A Page From Our Handbook: Determining Your Artist Fee

From Jim Findlay's Botanica, 2012

From Jim Findlay’s Botanica, 2012. Photo by Joshua Higgason

Every few weeks we post tips straight from the Professional Development Program’s Artist’s Tools Handbook, a 200+ page resource we give to Core Workshop attendees, written by PDP Core Leaders Jackie Battenfield and Aaron Landsman. The book covers everything from writing to budgeting, websites to fundraising, elevator pitches to work samples. Similarly, each post is packed with practical ideas to make your life run more smoothly, leaving you even more time for your creative practice. Learn more about all of our PDP workshops and webinars here. For more strategies on building a strong foundation for your business as an artist, check out Art Business Management on February 18.

Turning in a budget with no artist fee can lead a reader to think you are not accounting for your own time. A benefit to adding an artist fee to your budget is that you can track the investment you make in your work; this can lead to better pricing strategies, a revised timeline for projects and better long-term financial stability.

Two ways to show a reasonable, complete fee:
By the hour: Determine what your hourly wage as an artist should be, then calculate the number of hours it will take to create the project. Because the fee you end up with may be much higher than you can justify in a grant budget (depending on your career level and the kind of work you do), this figure may be better used in your strategic planning process than a proposal.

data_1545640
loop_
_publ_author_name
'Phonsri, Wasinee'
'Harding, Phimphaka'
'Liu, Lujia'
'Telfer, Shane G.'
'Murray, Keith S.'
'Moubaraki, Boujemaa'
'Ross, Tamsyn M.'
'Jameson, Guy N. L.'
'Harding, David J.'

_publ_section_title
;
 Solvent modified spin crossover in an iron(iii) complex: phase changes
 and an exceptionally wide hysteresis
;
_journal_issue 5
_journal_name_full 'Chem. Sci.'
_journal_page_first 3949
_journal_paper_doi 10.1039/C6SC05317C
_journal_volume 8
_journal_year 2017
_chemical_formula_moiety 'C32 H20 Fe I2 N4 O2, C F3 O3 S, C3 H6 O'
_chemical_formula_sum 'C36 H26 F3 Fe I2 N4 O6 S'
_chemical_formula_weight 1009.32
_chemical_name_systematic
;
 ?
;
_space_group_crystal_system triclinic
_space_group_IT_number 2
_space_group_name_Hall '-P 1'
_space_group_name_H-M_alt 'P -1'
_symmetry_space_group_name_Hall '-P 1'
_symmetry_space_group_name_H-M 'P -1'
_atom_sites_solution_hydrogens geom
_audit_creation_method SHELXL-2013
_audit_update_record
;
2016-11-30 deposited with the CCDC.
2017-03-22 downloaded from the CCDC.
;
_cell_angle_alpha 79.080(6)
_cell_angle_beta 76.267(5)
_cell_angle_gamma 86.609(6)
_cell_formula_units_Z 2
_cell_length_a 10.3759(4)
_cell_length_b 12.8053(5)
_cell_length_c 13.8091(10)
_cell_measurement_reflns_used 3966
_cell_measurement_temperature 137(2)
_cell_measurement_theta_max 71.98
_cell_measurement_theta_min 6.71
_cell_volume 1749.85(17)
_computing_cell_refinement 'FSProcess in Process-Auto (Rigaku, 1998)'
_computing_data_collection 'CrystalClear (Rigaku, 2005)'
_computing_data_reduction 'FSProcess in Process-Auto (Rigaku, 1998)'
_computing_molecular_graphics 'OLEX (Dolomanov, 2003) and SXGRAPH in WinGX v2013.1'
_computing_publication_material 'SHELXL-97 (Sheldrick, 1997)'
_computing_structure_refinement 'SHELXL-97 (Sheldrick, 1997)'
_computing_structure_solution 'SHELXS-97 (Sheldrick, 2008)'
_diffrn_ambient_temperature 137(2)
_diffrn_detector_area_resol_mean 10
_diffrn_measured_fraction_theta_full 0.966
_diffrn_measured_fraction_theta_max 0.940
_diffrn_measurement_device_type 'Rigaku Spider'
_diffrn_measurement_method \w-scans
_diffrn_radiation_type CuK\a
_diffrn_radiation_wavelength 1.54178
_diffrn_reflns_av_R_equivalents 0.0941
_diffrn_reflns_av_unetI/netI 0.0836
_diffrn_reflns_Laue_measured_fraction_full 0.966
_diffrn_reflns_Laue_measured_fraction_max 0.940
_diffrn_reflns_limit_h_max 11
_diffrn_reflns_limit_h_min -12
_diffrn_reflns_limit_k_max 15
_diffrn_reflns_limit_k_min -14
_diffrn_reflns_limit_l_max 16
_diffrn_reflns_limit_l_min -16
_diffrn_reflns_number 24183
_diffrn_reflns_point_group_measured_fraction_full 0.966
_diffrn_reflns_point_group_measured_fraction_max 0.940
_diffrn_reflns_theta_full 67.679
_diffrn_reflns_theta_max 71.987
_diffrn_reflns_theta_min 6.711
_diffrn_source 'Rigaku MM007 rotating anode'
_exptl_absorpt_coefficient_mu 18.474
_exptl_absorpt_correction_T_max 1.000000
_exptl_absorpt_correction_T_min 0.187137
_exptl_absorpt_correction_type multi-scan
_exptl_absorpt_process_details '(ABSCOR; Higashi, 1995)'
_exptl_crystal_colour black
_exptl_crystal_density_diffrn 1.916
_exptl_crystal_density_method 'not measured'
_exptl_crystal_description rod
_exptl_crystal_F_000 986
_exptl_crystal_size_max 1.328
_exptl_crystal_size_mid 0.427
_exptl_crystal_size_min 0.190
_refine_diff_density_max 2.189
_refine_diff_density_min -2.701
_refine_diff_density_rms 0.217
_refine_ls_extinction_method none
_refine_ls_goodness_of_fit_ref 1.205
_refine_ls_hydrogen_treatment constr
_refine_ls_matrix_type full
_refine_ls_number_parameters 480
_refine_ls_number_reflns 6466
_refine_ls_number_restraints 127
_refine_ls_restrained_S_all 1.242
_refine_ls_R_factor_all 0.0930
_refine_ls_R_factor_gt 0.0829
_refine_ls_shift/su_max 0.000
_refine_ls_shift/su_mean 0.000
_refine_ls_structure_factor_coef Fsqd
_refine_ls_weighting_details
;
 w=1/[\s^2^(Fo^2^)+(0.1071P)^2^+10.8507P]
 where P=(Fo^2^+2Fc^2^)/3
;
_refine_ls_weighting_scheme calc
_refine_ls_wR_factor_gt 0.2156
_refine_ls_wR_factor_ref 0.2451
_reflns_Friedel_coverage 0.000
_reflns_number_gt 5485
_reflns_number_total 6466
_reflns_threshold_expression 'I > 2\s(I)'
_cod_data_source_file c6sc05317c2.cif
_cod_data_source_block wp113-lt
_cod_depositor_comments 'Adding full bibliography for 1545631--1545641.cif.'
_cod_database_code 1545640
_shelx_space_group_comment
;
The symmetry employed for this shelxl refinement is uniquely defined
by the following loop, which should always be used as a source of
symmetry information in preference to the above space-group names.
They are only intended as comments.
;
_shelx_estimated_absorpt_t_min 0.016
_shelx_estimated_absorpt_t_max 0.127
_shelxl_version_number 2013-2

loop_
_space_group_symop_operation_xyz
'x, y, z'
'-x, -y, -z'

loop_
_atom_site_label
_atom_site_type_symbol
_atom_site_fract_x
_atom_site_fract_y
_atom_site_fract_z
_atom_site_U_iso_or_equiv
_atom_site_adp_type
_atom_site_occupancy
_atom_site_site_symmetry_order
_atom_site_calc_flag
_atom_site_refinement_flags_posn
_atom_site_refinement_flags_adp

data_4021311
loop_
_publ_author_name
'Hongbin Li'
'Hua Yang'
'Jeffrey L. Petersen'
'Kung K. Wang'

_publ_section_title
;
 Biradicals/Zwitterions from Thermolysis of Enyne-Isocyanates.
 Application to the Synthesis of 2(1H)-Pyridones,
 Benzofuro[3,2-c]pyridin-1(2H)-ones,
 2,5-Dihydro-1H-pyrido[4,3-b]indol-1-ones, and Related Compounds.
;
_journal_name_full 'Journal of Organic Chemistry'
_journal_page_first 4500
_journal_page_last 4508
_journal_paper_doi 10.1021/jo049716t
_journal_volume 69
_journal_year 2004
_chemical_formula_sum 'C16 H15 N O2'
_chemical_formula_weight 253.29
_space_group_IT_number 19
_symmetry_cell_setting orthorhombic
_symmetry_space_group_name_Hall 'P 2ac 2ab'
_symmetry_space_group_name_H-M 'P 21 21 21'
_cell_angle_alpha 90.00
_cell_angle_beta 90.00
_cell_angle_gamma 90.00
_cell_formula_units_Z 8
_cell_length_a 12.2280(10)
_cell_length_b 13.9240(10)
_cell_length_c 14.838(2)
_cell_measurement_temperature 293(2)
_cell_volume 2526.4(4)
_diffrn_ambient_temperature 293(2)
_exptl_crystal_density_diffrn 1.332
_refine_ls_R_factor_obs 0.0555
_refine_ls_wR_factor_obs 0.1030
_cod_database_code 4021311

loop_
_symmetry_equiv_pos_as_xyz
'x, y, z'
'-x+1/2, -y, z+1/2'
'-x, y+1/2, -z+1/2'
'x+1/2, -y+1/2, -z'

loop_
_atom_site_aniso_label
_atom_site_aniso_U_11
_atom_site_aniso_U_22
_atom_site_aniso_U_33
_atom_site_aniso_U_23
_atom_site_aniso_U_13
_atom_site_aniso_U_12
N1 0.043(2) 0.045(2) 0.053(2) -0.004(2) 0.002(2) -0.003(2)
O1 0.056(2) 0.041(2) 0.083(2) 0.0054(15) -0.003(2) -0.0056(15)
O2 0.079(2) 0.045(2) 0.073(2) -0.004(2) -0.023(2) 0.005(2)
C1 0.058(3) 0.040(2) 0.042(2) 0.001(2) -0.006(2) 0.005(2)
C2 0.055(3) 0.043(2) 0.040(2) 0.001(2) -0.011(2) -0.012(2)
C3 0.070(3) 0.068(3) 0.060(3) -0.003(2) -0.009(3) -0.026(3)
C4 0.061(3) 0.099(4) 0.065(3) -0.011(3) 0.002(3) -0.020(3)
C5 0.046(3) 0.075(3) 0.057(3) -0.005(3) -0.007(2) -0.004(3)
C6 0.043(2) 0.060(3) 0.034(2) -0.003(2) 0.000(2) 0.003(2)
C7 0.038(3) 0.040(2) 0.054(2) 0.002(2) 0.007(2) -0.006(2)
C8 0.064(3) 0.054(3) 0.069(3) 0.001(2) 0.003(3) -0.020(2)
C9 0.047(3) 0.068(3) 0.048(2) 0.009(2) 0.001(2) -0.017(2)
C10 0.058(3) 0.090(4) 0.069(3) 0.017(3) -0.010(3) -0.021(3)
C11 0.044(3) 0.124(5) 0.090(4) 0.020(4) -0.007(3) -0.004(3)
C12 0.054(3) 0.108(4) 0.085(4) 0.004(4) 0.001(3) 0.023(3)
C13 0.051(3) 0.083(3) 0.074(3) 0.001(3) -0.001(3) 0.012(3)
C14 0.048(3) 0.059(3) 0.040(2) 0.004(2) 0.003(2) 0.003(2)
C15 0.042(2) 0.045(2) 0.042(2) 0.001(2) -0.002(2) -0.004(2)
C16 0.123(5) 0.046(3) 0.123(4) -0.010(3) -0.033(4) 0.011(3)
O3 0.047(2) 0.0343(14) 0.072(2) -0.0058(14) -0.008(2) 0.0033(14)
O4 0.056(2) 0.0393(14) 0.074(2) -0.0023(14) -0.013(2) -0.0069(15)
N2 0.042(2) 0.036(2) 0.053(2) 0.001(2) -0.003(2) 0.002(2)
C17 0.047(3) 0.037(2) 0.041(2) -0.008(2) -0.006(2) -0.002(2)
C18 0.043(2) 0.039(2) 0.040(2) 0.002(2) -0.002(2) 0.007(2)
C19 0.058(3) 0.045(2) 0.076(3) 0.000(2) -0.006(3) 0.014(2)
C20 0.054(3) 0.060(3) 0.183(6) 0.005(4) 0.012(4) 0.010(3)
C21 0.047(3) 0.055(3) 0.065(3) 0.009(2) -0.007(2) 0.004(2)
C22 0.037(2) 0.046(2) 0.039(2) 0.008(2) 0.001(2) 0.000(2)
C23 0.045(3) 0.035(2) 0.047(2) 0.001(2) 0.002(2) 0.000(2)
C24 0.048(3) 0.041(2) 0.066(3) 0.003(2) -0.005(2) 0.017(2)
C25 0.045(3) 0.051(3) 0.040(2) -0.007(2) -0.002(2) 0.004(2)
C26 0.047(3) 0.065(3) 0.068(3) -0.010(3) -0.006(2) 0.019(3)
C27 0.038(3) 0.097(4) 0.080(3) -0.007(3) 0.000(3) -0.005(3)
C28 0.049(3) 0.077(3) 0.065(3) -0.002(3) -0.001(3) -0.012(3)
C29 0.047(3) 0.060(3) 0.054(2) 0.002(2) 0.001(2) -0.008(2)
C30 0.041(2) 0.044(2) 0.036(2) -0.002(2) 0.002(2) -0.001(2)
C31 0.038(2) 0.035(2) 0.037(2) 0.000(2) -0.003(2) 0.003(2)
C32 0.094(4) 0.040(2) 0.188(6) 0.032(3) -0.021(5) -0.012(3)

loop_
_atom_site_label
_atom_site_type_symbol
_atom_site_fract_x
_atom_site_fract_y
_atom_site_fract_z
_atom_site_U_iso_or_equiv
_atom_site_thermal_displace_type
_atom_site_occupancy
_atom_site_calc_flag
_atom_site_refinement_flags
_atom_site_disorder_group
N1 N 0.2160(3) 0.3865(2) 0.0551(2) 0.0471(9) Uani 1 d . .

By the month: Let’s say you are spending six months on a project, devoting an average of 10 hours per week (again this is the creation, not administration or any other phase). If you need $4,000 a month to live on, and the time you’re spending represents 25% of your total work hours for that period, you can pay yourself $1,000 a month for six months—your artist fee is $6,000.

Showing income to balance out your artist fee, and balance your budget
For many, including an artist fee in the expenses column will leave a large deficit in income. The best way to keep your proposed budget balanced after adding your fee is to figure out exactly how you are actually paying for your time, and categorize it accordingly.
For example, if you are working a day job and squirreling money away to pay for the hours spent in your studio, that’s an individual contribution you are making to your art project. You just happen to be the individual who is contributing. It’s also an individual contribution if you take out a loan (though this isn’t a recommended way to pay yourself long-term).

Another way to balance the expense of your fee is by showing an “In-Kind Contribution” to the project as part of your artist fee. If you want to show the recommended percentage of your budget going to artists’ fees and it turns out to be $5,000 but you’ve only raised $2,500 to pay yourself, in your expenses column you’d list a $5,000 fee, and in income you’d list an In-Kind Contribution of $2,500 (with the other half shown as however you raised that money, individual contributions, grants, exchanges, etc).

Ideally, your budget should show diverse sources of income, so if you’ve got everything coming in under Individual Contributions or In-Kind Support, you may want to re-think the story you’re telling in numbers.

Artists, want to learn more about managing your finances? Sign up for our Tax Prep Workshop (March 16), or take one of our upcoming webinars!

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